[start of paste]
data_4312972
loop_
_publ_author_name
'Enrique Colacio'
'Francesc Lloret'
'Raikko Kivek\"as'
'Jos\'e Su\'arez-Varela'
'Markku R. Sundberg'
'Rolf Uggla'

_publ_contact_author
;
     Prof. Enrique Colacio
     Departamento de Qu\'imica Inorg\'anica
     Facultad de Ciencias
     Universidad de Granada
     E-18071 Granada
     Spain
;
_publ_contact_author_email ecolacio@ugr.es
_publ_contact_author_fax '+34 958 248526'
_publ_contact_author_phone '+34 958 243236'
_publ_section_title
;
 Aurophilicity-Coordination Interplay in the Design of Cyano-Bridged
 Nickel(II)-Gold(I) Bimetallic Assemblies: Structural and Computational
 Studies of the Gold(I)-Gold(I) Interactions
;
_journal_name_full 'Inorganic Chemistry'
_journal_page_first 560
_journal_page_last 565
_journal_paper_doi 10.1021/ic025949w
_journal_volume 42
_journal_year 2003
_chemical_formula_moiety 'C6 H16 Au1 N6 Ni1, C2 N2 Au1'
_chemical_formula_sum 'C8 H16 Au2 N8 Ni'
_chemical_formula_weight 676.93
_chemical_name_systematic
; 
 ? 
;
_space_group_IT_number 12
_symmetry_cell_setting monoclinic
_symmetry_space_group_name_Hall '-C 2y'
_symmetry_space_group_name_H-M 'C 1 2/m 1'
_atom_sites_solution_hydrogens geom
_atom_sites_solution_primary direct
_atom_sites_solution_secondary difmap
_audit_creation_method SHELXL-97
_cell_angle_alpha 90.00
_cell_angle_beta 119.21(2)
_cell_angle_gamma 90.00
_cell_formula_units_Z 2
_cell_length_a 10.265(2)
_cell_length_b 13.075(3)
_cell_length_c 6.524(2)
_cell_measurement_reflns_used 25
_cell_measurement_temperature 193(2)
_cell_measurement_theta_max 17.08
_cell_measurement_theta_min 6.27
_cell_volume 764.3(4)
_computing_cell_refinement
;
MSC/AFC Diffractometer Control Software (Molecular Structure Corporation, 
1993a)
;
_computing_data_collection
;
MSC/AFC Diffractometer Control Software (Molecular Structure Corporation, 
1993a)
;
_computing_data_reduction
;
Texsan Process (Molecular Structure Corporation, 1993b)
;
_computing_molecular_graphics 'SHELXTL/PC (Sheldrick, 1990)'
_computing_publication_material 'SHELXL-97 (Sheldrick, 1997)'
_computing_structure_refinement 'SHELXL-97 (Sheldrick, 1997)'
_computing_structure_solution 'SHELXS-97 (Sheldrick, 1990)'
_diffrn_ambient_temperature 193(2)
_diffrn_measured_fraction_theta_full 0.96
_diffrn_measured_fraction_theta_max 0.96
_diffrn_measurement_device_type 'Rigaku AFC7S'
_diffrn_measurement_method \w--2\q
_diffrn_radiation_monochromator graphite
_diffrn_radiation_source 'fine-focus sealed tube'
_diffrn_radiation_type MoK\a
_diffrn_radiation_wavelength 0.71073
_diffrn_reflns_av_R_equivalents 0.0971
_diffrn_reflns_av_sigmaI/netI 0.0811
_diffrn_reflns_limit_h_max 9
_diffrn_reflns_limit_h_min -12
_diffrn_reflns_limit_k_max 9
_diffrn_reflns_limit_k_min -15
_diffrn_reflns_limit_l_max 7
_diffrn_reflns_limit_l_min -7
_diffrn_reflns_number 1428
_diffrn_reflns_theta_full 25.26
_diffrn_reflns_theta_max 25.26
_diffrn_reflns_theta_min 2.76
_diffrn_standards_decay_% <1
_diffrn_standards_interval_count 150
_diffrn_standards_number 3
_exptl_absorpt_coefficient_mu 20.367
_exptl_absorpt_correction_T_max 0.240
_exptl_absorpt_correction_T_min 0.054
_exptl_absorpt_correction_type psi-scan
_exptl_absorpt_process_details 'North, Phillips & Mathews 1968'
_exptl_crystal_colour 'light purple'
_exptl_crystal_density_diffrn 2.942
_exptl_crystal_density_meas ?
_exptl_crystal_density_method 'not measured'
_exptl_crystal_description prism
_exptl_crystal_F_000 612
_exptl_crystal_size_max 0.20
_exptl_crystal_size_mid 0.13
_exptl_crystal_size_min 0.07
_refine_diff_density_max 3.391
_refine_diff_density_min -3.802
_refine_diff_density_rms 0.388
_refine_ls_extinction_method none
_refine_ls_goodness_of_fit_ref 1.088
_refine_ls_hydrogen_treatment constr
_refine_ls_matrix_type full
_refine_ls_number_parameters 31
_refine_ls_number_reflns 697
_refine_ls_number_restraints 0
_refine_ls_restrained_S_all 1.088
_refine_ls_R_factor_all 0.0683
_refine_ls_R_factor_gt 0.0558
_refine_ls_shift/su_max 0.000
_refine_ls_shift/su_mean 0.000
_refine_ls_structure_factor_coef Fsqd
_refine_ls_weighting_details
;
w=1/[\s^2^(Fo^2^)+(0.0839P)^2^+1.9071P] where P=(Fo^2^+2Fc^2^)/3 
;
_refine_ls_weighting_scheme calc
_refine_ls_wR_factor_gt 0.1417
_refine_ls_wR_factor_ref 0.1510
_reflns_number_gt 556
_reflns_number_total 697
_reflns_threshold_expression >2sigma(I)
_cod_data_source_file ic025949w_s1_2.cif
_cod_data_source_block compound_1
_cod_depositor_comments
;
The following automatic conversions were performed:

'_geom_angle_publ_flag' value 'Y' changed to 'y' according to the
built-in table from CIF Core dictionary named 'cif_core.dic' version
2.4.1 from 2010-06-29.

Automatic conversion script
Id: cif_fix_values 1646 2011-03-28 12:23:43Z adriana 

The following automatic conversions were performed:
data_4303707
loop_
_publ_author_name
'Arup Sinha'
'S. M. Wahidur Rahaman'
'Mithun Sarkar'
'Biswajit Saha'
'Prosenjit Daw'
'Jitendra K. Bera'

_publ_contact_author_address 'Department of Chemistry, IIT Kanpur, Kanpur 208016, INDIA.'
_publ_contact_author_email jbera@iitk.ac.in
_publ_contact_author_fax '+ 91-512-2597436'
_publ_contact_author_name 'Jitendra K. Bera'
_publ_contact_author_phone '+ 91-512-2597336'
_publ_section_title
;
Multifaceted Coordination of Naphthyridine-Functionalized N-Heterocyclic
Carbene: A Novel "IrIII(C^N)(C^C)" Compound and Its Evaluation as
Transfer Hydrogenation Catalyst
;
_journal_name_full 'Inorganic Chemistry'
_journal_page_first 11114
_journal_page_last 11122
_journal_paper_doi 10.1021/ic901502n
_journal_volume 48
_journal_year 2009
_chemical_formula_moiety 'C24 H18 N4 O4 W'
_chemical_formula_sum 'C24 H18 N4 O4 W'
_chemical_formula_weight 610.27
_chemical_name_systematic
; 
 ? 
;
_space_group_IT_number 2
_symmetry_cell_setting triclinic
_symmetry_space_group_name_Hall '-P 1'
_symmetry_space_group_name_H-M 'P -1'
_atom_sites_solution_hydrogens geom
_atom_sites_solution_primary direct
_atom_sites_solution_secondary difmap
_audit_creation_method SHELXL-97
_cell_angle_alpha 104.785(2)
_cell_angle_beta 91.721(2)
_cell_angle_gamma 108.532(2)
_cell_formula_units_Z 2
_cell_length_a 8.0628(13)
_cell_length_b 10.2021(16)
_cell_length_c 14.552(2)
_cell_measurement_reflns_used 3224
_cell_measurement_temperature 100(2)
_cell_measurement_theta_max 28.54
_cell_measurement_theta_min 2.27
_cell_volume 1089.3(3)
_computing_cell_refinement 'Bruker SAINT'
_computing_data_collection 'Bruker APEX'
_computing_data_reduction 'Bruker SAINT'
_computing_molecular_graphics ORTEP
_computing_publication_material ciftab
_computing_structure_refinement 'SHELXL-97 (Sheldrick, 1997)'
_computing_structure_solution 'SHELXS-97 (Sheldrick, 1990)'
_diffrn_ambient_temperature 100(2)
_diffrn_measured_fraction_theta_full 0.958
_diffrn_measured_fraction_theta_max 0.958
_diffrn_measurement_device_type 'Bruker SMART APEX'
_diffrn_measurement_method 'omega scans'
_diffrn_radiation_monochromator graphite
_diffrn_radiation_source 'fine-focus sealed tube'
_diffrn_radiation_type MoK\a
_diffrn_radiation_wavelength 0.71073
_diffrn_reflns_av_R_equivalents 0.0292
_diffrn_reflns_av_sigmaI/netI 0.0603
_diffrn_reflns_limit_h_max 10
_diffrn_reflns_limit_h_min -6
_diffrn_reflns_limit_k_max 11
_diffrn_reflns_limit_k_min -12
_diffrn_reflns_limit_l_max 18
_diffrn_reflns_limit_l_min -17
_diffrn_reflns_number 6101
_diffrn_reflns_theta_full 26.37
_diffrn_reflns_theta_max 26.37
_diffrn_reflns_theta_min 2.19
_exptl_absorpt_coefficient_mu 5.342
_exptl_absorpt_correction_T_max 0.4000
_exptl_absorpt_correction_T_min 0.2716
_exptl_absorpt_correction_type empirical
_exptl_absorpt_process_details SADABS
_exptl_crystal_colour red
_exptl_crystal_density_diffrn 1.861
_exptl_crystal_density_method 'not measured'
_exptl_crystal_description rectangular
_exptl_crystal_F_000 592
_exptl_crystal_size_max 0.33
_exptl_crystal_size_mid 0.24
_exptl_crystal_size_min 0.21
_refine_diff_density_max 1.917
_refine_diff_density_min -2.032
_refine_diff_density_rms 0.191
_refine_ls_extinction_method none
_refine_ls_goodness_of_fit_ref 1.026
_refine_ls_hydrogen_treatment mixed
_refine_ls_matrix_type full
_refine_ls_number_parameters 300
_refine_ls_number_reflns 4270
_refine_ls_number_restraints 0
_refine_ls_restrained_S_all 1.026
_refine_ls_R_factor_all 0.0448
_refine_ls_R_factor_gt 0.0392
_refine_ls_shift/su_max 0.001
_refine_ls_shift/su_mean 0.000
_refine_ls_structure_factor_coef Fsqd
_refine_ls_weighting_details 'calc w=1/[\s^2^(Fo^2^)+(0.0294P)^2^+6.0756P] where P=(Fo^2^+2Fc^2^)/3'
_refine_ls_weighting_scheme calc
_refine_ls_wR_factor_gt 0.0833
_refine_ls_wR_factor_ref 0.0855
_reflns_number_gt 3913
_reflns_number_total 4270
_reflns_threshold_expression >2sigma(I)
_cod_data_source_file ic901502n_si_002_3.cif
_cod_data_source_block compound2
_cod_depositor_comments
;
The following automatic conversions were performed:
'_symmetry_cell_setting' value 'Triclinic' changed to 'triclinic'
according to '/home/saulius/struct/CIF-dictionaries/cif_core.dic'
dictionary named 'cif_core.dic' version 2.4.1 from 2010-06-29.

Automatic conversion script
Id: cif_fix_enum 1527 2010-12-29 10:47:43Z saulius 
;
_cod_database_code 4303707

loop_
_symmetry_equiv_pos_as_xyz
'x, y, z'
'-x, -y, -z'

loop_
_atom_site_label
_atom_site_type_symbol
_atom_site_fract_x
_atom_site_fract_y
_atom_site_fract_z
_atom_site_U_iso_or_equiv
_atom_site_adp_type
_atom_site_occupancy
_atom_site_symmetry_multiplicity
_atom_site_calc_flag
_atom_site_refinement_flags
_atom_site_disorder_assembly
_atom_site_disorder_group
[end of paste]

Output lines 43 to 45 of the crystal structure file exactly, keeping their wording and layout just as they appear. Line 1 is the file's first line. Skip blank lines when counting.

_symmetry_space_group_name_Hall '-C 2y'
_symmetry_space_group_name_H-M 'C 1 2/m 1'
_atom_sites_solution_hydrogens geom